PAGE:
The full abstract states it is a modified digital camera and sensorthat "samples the 4D light field on its sensor in a single photographic exposure. This is achieved by inserting a microlens array between the sensor and main lens, creating a plenoptic camera. ... To the photographer, the plenoptic camera operates exactly like an ordinary hand-held camera." More: http://graphics.stanford.edu/papers/...era-150dpi.pdf

The end result is a digital image that is in focus at ALL distances, near and far, which can then be manipulated in the computer to perfect the end result, layer of focus, etc.
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Old Apr 17, 2006, 10:02 AM   #5
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The Stanford multi focus camera is an example of a trade-off of resolution against focus. The same kind of trade-off could be made with exposure against resolution byinterspersing sensors with different sensitivity. So what you are suggesting could be done, albeit at low resolution with today's technology. With sensors begining to out perform lenes, I expect someone to start using the "extra" sensors in that way.

So if you are willing to give up resolution, what you are suggesting can be done. A key "word" to remember is TANSTAFL - There Ain't No Such Thing As a Free Lunch.
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Old Apr 17, 2006, 11:59 AM   #6
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I'm kinda curious. Why is digital photography done in the same manner as conventional photography and is inhibited by the same limitations that a conventional film camera comes with?

The simplest explaination is that the cameras and lenses have not changed, we simply put an electrical sensor where the film belongs, and a computer to translate the signal into a digital file. The mechanics of photography have not changed.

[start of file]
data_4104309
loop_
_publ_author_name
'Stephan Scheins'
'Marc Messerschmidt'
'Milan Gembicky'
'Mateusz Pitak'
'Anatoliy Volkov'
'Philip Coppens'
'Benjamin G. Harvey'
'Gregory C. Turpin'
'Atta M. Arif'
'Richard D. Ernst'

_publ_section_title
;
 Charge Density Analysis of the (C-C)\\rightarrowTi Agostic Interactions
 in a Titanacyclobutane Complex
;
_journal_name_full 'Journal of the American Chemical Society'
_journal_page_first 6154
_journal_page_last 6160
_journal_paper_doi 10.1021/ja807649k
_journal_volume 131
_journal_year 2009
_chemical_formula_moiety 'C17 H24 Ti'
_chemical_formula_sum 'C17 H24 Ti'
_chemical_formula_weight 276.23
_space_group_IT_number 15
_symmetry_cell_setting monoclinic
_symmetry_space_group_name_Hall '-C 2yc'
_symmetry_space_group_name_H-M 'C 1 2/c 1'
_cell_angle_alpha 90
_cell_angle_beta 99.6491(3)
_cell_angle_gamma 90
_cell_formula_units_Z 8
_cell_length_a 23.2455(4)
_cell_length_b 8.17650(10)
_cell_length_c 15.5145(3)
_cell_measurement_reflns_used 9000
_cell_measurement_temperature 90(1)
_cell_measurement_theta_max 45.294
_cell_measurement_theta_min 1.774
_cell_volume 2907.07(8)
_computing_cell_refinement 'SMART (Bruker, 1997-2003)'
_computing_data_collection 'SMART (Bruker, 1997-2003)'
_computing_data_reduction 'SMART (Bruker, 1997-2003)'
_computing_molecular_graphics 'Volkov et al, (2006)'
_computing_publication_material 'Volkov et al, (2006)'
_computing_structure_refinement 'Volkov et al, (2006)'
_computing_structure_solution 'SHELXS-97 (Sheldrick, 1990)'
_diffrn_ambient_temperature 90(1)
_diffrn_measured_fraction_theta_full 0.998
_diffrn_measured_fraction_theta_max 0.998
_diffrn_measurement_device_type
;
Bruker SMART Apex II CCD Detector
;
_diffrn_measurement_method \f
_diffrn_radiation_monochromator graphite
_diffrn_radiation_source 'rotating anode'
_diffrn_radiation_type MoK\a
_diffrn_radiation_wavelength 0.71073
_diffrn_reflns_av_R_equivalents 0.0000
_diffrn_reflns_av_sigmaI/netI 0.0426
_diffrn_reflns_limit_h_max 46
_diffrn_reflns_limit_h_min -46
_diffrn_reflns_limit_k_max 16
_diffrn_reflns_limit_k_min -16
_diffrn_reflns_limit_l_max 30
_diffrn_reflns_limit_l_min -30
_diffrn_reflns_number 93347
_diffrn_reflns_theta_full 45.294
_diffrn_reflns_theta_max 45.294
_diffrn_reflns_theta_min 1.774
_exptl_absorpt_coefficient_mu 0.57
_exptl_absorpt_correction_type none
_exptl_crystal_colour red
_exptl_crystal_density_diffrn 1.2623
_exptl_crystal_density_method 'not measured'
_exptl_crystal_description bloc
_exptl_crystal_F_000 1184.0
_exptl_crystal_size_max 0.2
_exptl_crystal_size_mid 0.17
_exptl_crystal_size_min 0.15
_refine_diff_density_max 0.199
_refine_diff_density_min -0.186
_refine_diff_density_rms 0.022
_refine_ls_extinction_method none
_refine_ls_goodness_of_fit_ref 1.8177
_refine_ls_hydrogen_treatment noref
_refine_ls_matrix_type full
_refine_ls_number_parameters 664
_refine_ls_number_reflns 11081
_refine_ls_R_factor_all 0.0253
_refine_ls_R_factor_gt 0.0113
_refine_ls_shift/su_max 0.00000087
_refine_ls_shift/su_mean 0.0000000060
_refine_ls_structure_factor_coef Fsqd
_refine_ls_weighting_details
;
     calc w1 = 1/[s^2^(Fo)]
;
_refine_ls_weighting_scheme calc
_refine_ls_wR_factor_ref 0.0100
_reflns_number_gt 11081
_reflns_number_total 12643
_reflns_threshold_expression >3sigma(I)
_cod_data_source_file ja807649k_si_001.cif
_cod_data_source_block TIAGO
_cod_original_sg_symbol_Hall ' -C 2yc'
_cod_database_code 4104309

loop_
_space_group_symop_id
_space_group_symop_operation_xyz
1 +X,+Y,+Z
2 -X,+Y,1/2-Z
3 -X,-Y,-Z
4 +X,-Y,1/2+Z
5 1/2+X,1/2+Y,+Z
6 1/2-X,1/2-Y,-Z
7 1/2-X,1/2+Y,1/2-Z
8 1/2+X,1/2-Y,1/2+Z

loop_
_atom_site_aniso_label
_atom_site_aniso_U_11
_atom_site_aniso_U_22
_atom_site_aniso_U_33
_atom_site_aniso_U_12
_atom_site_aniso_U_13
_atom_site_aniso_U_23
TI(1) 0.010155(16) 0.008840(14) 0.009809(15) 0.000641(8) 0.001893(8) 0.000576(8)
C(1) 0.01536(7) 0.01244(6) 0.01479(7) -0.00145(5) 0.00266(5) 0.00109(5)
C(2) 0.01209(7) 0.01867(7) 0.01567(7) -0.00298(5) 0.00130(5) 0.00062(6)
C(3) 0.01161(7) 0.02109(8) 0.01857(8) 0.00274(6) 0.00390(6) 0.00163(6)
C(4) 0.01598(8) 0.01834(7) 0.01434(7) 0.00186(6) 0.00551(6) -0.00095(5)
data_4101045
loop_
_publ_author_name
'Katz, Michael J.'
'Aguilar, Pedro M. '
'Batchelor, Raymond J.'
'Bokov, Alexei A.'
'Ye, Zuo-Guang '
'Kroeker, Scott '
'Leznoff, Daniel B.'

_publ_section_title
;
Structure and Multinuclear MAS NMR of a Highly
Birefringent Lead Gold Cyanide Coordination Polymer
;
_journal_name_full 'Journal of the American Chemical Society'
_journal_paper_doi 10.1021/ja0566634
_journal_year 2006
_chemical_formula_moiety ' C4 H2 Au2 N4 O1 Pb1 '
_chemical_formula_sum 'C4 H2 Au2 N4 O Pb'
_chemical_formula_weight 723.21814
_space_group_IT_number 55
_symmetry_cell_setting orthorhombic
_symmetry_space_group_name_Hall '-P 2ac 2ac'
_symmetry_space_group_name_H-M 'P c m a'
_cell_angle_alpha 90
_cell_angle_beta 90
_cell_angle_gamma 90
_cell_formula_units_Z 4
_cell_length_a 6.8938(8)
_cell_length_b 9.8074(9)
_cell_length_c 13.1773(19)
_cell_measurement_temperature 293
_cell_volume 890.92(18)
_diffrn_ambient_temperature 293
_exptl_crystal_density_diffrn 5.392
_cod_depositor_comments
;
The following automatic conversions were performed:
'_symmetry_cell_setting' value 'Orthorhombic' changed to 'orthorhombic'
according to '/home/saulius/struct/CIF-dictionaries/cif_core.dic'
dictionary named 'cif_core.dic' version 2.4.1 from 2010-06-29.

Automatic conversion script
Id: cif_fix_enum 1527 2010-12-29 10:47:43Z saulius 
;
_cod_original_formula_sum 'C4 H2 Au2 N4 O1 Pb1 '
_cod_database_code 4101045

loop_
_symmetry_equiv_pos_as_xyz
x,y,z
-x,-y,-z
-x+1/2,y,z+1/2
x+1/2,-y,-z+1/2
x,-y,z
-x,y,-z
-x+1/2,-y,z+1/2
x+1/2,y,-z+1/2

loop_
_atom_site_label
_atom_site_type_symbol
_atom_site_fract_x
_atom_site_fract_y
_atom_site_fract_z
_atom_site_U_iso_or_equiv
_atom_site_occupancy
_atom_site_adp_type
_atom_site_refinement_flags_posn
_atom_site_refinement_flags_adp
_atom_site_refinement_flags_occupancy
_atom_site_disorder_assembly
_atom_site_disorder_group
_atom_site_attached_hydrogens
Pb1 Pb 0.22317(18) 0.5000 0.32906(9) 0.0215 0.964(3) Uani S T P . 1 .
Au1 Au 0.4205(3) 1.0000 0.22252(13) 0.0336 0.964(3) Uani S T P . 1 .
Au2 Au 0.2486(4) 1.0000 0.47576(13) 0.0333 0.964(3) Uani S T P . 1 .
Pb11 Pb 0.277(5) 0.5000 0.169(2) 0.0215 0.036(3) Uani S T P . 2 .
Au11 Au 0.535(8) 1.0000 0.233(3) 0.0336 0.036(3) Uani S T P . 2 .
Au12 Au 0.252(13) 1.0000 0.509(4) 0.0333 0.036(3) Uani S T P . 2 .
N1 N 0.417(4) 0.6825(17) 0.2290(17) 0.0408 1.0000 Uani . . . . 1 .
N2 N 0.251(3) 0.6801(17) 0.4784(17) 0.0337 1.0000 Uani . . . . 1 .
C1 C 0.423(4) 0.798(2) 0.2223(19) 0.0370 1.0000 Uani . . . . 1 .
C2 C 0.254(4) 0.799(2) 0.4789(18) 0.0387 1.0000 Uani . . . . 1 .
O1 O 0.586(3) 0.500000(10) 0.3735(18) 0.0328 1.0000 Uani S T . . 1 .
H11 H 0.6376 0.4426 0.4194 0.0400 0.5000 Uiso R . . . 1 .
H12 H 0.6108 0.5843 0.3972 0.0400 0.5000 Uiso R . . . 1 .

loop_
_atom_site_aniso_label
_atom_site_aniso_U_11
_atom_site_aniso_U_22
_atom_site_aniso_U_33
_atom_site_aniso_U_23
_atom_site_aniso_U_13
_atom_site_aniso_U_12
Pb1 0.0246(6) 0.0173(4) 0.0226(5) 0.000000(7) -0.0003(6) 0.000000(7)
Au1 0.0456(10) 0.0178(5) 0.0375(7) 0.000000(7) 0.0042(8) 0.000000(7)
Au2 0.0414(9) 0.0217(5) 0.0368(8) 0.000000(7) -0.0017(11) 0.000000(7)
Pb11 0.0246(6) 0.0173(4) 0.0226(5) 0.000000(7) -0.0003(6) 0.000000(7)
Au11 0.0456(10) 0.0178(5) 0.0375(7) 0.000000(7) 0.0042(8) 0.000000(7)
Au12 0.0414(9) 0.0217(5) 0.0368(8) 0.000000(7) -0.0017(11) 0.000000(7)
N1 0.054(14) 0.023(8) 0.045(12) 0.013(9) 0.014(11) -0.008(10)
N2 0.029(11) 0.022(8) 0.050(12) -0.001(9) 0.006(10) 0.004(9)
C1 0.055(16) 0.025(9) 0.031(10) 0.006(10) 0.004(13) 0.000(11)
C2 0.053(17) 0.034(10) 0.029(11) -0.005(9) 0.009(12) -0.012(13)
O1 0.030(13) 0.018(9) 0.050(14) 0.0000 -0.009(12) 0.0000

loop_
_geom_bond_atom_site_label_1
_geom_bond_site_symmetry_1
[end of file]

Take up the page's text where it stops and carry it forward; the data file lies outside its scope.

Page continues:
In medium format, you actually do use the same camera as before but buy a "digital back" to use in place of film. Digital SLR's are very similar to 35mm SLR's. The compact cameras look more different, but it all still works about the same.
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Old Apr 18, 2006, 9:28 PM   #7
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Thanks for all taking the time to respond, folks!

The reason I decided to pop the question is that I took several photography courses in school and of course we had to use manual cameras. After the photographer adjusts the focus, all the camera asks of you is "give me enough light!" And then the little indicator turns green, and click.

I bought a Canon S2 recently and have been playing with the manual controls and kinda wished the camera would do some of the thinking for me. Exposure levels, white balance, etc. Of course, the auto modes don't give perfect results.

Photoshop can only do so much to touch up a picture. I made an analogy to audio recording. I enjoy multitrack audio recording and a lot of outboard effects are required during mixing to get a good sound when playing back on your stereo. When you record, you can either add effects (the most common to consumers being an equalizer) to a track afterwards or, if desirable, you can have the track recorded with the effect active on the way in, so a vocal for example gets recorded to tape (nowadays, hard drive) already equalized. Of course, with the latter the equalization is somewhat irreversible. Same with photoshop.